Written questions and answers

Written questions allow Members of Parliament to ask government ministers for information on the work, policy and activities of government departments.

Historical written answers can be found in Hansard.

Find the latest written questions and answers for the 2019-21 session below. We welcome your feedback on this service.

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Unique Identifying Number – Every written question in the House of Commons has a UIN per Parliament. In the House of Lords each written questions has a UIN per parliamentary session.
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Q
Asked by Afzal Khan
(Manchester, Gorton)
Asked on: 22 June 2020
Home Office
Police: Schools
Commons
To ask the Secretary of State for the Home Department, whether her Department has made an assessment of the potential merits of extending stop and search powers to schools-based police officers.
A
Answered by: Kit Malthouse
Answered on: 03 July 2020

The police have a stop and search power under the Criminal Justice Act 1988 which allows individuals on school premises to be searched for a bladed or pointed article or offensive weapon when there are reasonable grounds to suspect a person on those premises of having such an article or weapon, or of being threatened with such an article or weapon. This power also allows the school premises to be searched for such articles and weapons.

Q
Asked by Afzal Khan
(Manchester, Gorton)
Asked on: 18 June 2020
Department for Education
Universities: Foreign Students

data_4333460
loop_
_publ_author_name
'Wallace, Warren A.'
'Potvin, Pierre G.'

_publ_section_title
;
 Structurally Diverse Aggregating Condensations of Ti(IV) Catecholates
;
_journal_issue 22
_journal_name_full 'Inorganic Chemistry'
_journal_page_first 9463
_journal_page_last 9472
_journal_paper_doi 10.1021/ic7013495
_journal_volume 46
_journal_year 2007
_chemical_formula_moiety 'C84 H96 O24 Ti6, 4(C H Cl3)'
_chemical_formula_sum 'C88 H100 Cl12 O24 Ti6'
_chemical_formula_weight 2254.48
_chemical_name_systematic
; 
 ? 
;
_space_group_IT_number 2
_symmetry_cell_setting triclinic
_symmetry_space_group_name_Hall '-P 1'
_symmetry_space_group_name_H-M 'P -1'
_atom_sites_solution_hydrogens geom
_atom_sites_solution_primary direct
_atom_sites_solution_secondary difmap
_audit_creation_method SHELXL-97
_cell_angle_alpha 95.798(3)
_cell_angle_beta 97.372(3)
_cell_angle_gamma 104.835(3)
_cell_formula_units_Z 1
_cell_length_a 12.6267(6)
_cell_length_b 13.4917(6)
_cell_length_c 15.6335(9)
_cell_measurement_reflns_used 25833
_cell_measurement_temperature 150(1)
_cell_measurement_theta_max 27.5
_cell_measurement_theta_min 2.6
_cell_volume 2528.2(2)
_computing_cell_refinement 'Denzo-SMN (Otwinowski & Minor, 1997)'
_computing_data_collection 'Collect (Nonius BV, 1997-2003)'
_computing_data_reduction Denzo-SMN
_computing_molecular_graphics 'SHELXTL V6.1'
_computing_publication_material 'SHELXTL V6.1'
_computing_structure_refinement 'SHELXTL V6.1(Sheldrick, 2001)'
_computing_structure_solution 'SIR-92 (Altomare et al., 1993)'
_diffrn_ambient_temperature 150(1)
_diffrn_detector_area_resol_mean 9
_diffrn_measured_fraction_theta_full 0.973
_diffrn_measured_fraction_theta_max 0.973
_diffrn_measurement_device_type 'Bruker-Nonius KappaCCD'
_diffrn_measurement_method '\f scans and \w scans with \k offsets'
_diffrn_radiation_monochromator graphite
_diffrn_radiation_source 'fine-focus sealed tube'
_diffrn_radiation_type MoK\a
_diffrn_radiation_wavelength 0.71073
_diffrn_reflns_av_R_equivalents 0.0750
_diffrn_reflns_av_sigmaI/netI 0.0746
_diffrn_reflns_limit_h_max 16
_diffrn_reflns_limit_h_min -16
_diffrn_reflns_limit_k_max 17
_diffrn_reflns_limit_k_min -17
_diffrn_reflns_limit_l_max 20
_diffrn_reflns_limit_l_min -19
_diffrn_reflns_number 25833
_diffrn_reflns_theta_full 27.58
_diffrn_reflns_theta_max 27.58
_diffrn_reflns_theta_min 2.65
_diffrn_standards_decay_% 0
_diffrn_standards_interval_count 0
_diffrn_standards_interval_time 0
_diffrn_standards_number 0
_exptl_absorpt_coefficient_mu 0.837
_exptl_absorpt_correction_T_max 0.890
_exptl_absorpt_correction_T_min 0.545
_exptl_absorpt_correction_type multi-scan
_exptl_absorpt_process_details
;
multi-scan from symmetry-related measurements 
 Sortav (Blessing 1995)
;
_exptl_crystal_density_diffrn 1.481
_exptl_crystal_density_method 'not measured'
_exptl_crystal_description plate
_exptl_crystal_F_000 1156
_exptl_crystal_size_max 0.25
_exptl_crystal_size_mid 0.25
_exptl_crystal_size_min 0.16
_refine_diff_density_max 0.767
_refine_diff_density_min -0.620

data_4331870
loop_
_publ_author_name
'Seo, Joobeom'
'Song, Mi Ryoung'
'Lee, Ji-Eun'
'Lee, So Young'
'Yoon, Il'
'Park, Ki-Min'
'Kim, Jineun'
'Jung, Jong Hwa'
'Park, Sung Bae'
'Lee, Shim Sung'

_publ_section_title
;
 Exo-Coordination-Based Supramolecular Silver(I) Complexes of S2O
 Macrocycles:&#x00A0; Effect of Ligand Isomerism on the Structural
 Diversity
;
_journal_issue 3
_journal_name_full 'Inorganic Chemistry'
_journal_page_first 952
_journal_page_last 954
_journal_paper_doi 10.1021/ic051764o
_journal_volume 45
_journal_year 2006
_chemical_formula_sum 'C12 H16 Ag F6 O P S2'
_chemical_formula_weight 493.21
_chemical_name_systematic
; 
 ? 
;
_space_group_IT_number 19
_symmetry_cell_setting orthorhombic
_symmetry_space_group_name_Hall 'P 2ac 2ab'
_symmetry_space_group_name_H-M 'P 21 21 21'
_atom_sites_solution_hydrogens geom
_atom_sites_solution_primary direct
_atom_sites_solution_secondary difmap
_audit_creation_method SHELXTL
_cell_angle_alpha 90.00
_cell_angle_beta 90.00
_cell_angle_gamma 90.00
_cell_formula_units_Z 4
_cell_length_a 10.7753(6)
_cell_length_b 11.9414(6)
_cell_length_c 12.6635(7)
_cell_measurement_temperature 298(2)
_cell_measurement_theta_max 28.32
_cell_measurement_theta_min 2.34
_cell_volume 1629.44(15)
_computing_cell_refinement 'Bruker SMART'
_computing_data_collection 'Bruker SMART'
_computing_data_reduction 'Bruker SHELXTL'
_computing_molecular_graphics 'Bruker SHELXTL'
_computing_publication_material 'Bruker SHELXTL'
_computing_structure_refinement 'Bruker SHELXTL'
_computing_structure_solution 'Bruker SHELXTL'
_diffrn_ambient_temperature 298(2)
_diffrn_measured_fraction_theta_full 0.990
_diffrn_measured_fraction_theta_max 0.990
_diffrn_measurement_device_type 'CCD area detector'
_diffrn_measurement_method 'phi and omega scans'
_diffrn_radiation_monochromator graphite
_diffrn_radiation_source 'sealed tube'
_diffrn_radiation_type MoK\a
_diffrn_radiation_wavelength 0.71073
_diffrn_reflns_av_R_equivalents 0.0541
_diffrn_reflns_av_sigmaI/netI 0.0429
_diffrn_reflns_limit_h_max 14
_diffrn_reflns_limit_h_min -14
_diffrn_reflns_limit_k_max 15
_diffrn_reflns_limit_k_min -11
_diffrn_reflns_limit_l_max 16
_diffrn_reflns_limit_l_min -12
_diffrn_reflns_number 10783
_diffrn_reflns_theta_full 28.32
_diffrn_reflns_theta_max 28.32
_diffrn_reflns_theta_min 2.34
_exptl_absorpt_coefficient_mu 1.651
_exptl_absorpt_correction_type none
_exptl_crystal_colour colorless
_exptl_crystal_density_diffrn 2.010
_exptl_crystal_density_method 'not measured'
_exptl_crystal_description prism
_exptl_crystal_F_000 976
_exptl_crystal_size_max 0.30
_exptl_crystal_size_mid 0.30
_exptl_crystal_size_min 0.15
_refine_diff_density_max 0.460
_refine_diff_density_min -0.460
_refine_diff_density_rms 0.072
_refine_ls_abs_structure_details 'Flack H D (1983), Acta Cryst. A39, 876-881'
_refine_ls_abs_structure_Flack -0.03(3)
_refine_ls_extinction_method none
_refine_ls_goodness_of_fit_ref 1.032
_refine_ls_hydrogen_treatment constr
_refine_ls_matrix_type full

Commons
To ask the Secretary of State for Education, what estimate his Department has made of the number of international students who will study at UK universities in the 2020-21 academic year.
A
Answered by: Michelle Donelan
Answered on: 02 July 2020

In the 2018/19 academic year, tuition fees from international students at UK higher education providers accounted for around £7 billion of sector income. The government recognises that the COVID-19 outbreak will have an unparalleled impact on all elements of the global and UK economies. The higher education sector, including student recruitment, is no exception. We have been working closely with the sector to monitor the likely impacts of COVID-19 on international student numbers, including restrictions on travel. We understand that the COVID-19 outbreak and a possible reduction in the number of international students poses significant challenges and we stand ready to help the sector with various mitigations.

On Monday 4 May, my right hon. Friend, the Secretary of State for Education, announced the package of measures to stabilise university admissions this autumn and ensure sustainability in higher education at a time of unprecedented uncertainty. Full details of the package have been published on GOV.UK: www.gov.uk/government/news/government-support-package-for-universities-and-students.